• Many laboratories may not have the capability to perform this test. Only highly-specialized labs with advanced facilities and testing procedures may offer this test
  • Ongoing research may discover additional gene mutations for this condition. This may further contribute towards diagnosis and treatment. Please consult with your healthcare provider for updates
  • Oculocutaneous albinism is also known as, or is closely-related to, the medical condition brown oculocutaneous albinism, platinum oculocutaneous albinism, yellow oculocutaneous albinism, minimal pigment oculocutaneous albinism, Rufous oculocutaneous albinism, temperature-sensitive oculocutaneous albinism, tyrosinase-negative oculocutaneous albinism, tyrosinase-positive oculocutaneous albinism and tyrosinase-related oculocutaneous albinism

Certain medications may influence the outcome of the test. Hence, it is important to inform your healthcare provider of the complete list of medications (including any herbal supplements) you are currently taking. This will help the healthcare provider interpret your test results more accurately and avoid any possibility of a misdiagnosis.

What are some Useful Resources for Additional Information?

Please visit our Laboratory Procedures Center for more physician-approved health information:

http://www.dovemed.com/common-procedures/procedures-laboratory/

References and Information Sources used for the Article:

https://ghr.nlm.nih.gov/primer/testing/genetictesting (accessed on 04/18/2017) 

https://www.cdc.gov/mmwr/preview/mmwrhtml/rr5806a1.htm (accessed on 04/18/2017)

http://www.nature.com/gim/journal/v10/n5/full/gim200852a.html (accessed on 04/18/2017)

http://pediatrics.aappublications.org/content/106/6/1494 (accessed on 04/18/2017)

https://www.ncbi.nlm.nih.gov/books/NBK1166/ (accessed on 04/18/2017)

https://rarediseases.org/rare-diseases/oculocutaneous-albinism/ (accessed on 04/18/2017)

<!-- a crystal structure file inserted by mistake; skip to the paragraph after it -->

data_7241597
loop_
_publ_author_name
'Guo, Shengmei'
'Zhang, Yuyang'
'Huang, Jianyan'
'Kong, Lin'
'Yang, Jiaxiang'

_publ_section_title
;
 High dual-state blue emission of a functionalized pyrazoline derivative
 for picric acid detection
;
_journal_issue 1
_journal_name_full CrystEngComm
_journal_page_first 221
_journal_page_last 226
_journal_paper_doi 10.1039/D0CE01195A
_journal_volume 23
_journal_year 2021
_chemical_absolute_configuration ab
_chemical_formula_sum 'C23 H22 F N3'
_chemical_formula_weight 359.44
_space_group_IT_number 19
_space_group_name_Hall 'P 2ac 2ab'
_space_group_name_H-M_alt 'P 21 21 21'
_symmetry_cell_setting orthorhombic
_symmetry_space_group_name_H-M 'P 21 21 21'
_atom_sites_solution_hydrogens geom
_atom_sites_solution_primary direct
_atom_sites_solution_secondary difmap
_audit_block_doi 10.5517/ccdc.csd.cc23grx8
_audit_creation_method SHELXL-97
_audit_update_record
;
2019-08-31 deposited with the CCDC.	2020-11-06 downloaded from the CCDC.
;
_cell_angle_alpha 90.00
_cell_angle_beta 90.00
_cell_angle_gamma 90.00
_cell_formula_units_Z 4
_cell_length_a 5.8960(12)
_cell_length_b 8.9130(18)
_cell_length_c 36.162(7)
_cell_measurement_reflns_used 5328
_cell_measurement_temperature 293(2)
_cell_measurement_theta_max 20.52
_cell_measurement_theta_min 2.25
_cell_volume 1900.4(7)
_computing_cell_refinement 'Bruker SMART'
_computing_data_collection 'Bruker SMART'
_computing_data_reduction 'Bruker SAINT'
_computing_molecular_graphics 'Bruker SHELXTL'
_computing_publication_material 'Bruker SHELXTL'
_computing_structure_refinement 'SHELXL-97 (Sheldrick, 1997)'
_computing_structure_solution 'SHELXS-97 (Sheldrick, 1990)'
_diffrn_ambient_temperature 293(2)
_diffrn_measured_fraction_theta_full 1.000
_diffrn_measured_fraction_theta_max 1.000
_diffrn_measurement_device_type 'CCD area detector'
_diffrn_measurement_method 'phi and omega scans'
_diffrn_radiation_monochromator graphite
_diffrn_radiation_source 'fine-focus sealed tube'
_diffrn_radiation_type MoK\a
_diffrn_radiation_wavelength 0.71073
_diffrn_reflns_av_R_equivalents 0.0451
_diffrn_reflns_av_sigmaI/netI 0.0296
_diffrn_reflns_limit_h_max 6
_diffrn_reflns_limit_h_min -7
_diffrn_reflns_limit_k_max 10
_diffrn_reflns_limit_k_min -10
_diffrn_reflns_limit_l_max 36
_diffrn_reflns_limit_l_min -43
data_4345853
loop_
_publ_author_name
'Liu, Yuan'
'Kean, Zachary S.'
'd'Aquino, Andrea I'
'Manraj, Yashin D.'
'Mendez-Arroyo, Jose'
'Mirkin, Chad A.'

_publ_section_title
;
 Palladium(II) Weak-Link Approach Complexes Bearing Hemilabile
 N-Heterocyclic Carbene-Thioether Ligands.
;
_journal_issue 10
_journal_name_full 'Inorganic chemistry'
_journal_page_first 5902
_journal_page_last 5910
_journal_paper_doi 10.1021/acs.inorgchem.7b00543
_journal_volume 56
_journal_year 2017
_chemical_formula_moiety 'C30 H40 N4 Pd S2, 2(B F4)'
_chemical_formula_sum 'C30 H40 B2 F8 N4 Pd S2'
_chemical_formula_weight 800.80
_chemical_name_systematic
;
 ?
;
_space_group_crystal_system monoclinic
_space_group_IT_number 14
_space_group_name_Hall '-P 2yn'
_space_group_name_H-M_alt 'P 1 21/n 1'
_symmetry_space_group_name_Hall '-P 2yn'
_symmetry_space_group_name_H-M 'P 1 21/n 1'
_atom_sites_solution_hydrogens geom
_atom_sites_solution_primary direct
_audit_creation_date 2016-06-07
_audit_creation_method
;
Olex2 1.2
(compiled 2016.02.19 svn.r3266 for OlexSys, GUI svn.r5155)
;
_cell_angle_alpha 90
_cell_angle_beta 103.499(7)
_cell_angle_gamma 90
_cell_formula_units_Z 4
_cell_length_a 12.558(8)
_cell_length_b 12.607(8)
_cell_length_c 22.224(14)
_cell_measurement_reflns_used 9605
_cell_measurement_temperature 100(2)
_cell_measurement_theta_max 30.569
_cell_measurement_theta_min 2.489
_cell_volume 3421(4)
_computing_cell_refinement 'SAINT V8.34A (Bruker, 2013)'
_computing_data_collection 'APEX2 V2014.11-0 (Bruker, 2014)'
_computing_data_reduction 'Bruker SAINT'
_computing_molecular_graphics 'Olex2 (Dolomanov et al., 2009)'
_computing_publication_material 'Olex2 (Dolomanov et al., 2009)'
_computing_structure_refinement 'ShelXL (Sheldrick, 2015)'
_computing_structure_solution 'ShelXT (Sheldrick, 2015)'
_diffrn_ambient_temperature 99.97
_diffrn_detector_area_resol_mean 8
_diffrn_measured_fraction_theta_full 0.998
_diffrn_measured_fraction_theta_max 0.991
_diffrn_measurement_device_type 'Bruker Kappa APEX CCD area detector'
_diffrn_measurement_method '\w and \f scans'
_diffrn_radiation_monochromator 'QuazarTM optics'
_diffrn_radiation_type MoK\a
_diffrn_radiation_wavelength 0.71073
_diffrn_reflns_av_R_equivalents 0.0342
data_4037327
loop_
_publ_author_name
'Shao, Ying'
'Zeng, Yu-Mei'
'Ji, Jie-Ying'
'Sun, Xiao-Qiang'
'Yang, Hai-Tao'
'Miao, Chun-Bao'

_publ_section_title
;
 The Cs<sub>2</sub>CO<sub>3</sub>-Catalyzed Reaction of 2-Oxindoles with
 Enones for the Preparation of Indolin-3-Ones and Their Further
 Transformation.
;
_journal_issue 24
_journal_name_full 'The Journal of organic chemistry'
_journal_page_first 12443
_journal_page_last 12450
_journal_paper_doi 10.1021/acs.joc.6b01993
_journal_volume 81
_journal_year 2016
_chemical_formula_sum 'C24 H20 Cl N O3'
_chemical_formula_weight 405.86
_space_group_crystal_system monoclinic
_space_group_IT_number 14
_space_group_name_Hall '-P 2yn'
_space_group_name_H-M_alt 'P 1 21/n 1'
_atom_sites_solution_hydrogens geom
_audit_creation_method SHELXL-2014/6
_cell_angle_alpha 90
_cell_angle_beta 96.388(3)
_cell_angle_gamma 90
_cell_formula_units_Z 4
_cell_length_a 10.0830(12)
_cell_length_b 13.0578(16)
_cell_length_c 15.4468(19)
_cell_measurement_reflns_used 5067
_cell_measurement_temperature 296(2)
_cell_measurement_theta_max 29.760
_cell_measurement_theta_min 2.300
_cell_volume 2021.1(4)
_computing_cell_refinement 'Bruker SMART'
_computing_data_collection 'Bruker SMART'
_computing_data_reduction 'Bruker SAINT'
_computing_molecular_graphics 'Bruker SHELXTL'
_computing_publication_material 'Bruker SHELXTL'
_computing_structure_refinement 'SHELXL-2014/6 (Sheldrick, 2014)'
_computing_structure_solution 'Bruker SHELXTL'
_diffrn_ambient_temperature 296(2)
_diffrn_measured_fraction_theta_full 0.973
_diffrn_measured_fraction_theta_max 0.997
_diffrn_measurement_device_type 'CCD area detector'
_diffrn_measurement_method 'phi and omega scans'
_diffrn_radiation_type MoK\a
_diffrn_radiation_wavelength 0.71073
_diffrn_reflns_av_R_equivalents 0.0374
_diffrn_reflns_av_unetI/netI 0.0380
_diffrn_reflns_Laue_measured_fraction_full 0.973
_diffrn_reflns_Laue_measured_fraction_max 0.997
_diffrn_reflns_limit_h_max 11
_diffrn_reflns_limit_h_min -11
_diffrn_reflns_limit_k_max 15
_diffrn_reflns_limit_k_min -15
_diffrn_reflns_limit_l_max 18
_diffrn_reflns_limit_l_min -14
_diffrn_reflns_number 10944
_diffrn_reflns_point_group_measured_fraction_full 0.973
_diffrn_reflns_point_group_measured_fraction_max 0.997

Helpful Peer-Reviewed Medical Articles:

Carrano, A. V., et al. Measurement and purification of human chromosomes by flow cytometry and sorting. Proceedings of the National Academy of Sciences 76, 1382–1384 (1979)

Drets, M. E., & Shaw, M. W. Specific banding patterns of human chromosomes. Proceedings of the National Academy of Sciences 68, 2073–2077 (1971)

Druker, B. J. Perspectives on the development of a molecularly targeted agent. Cancer Cell 1, 31–36 (2002)

Parra, I., & Windle, B. High resolution visual mapping of stretched DNA by fluorescent hybridization. Nature Genetics 5, 17–21 (1993) doi:10.1038/ng0993-17

Pinkel, D., et al. High resolution analysis of DNA copy number variation using comparative genomic hybridization to microarrays. Nature Genetics 20, 207–211 (1998) doi:10.1038/2524

Speicher, M. R., et al. Karyotyping human chromosomes by combinatorial multi-fluor FISH. Nature Genetics 12, 368–375 (1996) doi:10.1038/ng0496-368

Mauri, L., Manfredini, E., Del Longo, A., Veniani, E., Scarcello, M., Terrana, R., ... & Marsico, G. (2017). Clinical evaluation and molecular screening of a large consecutive series of albino patients. Journal of Human Genetics, 62, 277-290.

Santiago Borrero, P. J., Rodríguez-Pérez, Y., Renta, J. Y., Izquierdo, N. J., del Fierro, L., Muñoz, D., … Cadilla, C. L. (2006). Genetic Testing for Oculocutaneous Albinism Type 1 and 2 and Hermansky–Pudlak Syndrome Type 1 and 3 Mutations in Puerto Rico. The Journal of Investigative Dermatology, 126(1), 85–90. http://doi.org/10.1038/sj.jid.5700034

Borrero, P. J. S., Rodríguez-Pérez, Y., Renta, J. Y., Izquierdo, N. J., del Fierro, L., Muñoz, D., ... & Rivera-Caragol, E. (2006). Genetic testing for oculocutaneous albinism type 1 and 2 and Hermansky–Pudlak syndrome type 1 and 3 mutations in Puerto Rico. Journal of investigative dermatology, 126(1), 85-90.

Simeonov, D. R., Wang, X., Wang, C., Sergeev, Y., Dolinska, M., Bower, M., ... & Huizing, M. (2013). DNA variations in oculocutaneous albinism: an updated mutation list and current outstanding issues in molecular diagnostics. Human mutation, 34(6), 827-835.

Rooryck, C., Morice‐Picard, F., Elçioglu, N. H., Lacombe, D., Taieb, A., & Arveiler, B. (2008). Molecular diagnosis of oculocutaneous albinism: new mutations in the OCA1–4 genes and practical aspects. Pigment cell & melanoma research, 21(5), 583-587.

Reviewed and Approved by a member of the DoveMed Editorial Board
First uploaded: April 27, 2017
Last updated: April 27, 2017